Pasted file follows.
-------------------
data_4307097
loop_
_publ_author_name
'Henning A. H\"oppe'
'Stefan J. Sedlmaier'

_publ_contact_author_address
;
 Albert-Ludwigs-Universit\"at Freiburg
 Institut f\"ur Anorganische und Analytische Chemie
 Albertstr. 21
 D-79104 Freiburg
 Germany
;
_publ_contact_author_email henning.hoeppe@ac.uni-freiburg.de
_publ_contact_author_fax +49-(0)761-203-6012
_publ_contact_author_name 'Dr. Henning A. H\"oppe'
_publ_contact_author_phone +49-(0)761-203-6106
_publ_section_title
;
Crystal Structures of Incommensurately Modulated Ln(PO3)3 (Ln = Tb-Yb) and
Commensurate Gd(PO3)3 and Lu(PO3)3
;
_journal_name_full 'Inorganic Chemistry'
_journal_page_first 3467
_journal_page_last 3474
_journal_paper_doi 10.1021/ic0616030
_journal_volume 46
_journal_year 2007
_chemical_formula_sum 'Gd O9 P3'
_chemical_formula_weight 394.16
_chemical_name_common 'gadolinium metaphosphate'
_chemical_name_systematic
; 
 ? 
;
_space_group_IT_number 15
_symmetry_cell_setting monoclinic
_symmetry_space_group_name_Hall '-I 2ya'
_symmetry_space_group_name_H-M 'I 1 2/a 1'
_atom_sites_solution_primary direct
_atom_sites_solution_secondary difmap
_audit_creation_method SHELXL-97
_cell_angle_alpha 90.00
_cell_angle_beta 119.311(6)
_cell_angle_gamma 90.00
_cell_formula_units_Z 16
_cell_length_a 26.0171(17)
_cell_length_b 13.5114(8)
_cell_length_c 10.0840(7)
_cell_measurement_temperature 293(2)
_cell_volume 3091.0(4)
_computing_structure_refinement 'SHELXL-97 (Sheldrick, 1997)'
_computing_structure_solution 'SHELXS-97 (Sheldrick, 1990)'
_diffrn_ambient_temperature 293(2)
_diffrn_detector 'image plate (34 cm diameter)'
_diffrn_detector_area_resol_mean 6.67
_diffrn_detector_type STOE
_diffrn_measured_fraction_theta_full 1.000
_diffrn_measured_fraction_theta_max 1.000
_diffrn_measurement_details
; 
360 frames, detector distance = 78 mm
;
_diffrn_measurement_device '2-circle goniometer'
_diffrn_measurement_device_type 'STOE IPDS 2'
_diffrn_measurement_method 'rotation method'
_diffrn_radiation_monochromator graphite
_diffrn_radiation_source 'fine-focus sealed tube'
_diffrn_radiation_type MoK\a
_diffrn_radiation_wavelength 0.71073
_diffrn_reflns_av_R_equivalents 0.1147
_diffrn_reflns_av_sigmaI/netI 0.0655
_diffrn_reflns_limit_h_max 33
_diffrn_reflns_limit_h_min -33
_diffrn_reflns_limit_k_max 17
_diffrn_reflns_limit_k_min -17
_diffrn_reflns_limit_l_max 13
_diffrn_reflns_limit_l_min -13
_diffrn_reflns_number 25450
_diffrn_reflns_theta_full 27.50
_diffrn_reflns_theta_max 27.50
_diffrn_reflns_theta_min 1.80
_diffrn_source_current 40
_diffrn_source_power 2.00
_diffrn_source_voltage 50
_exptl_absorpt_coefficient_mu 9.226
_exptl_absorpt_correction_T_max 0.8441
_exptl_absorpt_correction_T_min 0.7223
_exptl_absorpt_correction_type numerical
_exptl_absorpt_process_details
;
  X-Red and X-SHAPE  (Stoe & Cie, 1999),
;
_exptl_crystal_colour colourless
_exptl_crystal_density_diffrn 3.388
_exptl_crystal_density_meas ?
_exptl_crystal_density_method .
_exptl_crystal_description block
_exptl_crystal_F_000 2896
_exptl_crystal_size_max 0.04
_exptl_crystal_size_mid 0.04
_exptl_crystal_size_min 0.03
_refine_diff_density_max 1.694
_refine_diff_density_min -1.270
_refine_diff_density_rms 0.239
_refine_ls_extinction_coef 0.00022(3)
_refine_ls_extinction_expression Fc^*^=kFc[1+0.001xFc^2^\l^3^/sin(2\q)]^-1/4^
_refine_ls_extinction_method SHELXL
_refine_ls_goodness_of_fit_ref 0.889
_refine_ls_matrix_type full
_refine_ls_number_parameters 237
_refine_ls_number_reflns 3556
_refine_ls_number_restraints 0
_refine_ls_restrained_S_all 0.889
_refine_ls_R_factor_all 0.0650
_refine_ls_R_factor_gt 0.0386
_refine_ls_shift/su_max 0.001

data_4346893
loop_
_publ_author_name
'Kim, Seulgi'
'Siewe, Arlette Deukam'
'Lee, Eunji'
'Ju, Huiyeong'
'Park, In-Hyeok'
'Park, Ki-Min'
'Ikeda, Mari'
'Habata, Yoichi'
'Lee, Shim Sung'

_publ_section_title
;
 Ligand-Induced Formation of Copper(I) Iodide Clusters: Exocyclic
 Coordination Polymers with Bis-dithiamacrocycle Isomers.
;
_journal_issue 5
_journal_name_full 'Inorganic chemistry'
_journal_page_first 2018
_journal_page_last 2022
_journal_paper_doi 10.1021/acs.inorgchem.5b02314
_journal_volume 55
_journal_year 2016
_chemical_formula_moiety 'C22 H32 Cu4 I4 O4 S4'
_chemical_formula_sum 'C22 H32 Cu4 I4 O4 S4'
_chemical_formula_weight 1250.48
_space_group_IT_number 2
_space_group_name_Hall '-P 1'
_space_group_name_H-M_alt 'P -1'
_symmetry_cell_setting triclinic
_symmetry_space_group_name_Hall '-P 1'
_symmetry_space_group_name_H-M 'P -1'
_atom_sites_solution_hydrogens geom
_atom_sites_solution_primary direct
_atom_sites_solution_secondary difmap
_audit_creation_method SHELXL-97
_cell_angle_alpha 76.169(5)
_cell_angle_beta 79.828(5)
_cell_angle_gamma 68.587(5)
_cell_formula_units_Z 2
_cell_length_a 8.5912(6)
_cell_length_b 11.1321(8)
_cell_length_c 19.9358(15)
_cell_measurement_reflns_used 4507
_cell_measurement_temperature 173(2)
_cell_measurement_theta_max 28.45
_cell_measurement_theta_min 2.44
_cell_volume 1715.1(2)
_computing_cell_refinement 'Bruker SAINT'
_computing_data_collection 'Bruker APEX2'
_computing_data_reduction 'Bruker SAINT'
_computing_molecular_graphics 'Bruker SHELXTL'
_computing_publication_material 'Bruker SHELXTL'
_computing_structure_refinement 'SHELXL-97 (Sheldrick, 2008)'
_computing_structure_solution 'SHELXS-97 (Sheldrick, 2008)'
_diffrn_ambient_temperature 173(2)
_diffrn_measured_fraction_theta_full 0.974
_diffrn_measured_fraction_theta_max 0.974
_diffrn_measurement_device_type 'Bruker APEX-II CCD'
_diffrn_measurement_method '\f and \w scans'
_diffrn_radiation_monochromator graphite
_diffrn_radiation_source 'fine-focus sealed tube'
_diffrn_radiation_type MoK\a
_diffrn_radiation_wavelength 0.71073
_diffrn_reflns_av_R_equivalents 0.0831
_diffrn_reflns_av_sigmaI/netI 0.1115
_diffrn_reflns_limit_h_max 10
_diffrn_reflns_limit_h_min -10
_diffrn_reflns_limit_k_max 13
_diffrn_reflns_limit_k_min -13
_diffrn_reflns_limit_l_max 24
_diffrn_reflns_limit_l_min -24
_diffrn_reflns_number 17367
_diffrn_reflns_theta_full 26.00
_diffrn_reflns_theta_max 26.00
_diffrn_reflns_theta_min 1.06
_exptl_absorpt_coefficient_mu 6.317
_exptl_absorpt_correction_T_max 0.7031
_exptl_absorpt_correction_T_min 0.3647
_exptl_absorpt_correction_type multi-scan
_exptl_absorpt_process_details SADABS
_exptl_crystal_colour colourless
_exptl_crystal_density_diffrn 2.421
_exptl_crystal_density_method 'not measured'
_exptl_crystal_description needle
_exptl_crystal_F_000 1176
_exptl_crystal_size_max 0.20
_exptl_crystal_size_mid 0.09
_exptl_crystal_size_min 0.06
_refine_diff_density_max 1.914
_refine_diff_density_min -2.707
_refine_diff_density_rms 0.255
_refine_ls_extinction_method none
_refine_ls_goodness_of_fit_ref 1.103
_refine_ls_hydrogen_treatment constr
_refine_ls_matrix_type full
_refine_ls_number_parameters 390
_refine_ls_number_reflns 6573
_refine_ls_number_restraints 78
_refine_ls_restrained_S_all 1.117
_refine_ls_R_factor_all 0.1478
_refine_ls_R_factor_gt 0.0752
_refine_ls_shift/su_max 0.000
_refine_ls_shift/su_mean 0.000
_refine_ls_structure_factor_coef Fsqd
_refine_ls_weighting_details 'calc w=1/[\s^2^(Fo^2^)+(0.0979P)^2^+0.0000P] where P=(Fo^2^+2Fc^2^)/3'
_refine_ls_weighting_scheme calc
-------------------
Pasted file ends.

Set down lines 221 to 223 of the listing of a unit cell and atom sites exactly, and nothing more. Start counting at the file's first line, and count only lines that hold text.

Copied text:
_refine_ls_shift/su_max 0.000
_refine_ls_shift/su_mean 0.000
_refine_ls_structure_factor_coef Fsqd